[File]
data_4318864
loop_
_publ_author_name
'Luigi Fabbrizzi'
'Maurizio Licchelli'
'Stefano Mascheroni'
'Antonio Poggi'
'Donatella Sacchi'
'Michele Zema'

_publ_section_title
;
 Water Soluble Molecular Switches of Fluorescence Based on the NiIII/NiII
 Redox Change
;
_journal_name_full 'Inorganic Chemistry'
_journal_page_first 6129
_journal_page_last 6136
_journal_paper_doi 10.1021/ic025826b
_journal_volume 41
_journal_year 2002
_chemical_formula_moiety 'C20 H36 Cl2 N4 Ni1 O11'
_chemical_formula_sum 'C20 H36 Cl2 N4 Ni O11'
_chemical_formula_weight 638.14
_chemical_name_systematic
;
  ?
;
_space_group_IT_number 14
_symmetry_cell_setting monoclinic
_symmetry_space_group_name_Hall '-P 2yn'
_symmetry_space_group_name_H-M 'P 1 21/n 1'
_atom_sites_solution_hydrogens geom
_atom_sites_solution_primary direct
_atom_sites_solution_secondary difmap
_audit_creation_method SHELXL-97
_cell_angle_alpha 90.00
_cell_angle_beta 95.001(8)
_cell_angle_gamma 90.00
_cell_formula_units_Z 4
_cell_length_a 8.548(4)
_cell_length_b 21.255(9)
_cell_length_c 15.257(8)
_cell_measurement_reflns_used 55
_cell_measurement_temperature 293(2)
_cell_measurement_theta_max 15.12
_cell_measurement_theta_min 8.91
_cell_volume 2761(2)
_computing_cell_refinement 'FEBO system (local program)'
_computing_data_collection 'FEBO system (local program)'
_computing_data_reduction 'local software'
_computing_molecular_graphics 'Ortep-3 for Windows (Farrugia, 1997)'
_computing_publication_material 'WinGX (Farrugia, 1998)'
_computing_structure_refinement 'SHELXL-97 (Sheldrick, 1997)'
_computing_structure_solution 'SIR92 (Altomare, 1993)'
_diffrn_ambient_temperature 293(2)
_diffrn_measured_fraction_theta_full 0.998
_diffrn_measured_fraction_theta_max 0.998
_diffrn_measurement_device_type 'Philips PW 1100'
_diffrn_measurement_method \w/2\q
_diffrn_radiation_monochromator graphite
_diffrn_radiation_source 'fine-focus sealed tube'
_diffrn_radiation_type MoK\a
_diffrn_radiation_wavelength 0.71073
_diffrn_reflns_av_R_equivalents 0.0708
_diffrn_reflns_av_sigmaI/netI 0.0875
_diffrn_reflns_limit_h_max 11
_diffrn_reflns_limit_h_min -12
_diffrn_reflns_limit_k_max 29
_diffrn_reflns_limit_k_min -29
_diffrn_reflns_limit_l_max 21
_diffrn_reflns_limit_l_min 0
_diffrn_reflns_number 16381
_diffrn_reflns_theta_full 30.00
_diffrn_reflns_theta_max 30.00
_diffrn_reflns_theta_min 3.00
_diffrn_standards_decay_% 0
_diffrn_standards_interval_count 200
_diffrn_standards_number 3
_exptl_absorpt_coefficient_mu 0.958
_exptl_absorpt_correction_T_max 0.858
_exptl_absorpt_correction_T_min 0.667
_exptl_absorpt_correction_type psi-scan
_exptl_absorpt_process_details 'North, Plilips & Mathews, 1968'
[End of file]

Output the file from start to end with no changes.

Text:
data_4318864
loop_
_publ_author_name
'Luigi Fabbrizzi'
'Maurizio Licchelli'
'Stefano Mascheroni'
'Antonio Poggi'
'Donatella Sacchi'
'Michele Zema'

_publ_section_title
;
 Water Soluble Molecular Switches of Fluorescence Based on the NiIII/NiII
 Redox Change
;
_journal_name_full 'Inorganic Chemistry'
_journal_page_first 6129
_journal_page_last 6136
_journal_paper_doi 10.1021/ic025826b
_journal_volume 41
_journal_year 2002
_chemical_formula_moiety 'C20 H36 Cl2 N4 Ni1 O11'
_chemical_formula_sum 'C20 H36 Cl2 N4 Ni O11'
_chemical_formula_weight 638.14
_chemical_name_systematic
;
  ?
;
_space_group_IT_number 14
_symmetry_cell_setting monoclinic
_symmetry_space_group_name_Hall '-P 2yn'
_symmetry_space_group_name_H-M 'P 1 21/n 1'
_atom_sites_solution_hydrogens geom
_atom_sites_solution_primary direct
_atom_sites_solution_secondary difmap
_audit_creation_method SHELXL-97
_cell_angle_alpha 90.00
_cell_angle_beta 95.001(8)
_cell_angle_gamma 90.00
_cell_formula_units_Z 4
_cell_length_a 8.548(4)
_cell_length_b 21.255(9)
_cell_length_c 15.257(8)
_cell_measurement_reflns_used 55
_cell_measurement_temperature 293(2)
_cell_measurement_theta_max 15.12
_cell_measurement_theta_min 8.91
_cell_volume 2761(2)
_computing_cell_refinement 'FEBO system (local program)'
_computing_data_collection 'FEBO system (local program)'
_computing_data_reduction 'local software'
_computing_molecular_graphics 'Ortep-3 for Windows (Farrugia, 1997)'
_computing_publication_material 'WinGX (Farrugia, 1998)'
_computing_structure_refinement 'SHELXL-97 (Sheldrick, 1997)'
_computing_structure_solution 'SIR92 (Altomare, 1993)'
_diffrn_ambient_temperature 293(2)
_diffrn_measured_fraction_theta_full 0.998
_diffrn_measured_fraction_theta_max 0.998
_diffrn_measurement_device_type 'Philips PW 1100'
_diffrn_measurement_method \w/2\q
_diffrn_radiation_monochromator graphite
_diffrn_radiation_source 'fine-focus sealed tube'
_diffrn_radiation_type MoK\a
_diffrn_radiation_wavelength 0.71073
_diffrn_reflns_av_R_equivalents 0.0708
_diffrn_reflns_av_sigmaI/netI 0.0875
_diffrn_reflns_limit_h_max 11
_diffrn_reflns_limit_h_min -12
_diffrn_reflns_limit_k_max 29
_diffrn_reflns_limit_k_min -29
_diffrn_reflns_limit_l_max 21
_diffrn_reflns_limit_l_min 0
_diffrn_reflns_number 16381
_diffrn_reflns_theta_full 30.00
_diffrn_reflns_theta_max 30.00
_diffrn_reflns_theta_min 3.00
_diffrn_standards_decay_% 0
_diffrn_standards_interval_count 200
_diffrn_standards_number 3
_exptl_absorpt_coefficient_mu 0.958
_exptl_absorpt_correction_T_max 0.858
_exptl_absorpt_correction_T_min 0.667
_exptl_absorpt_correction_type psi-scan
_exptl_absorpt_process_details 'North, Plilips & Mathews, 1968'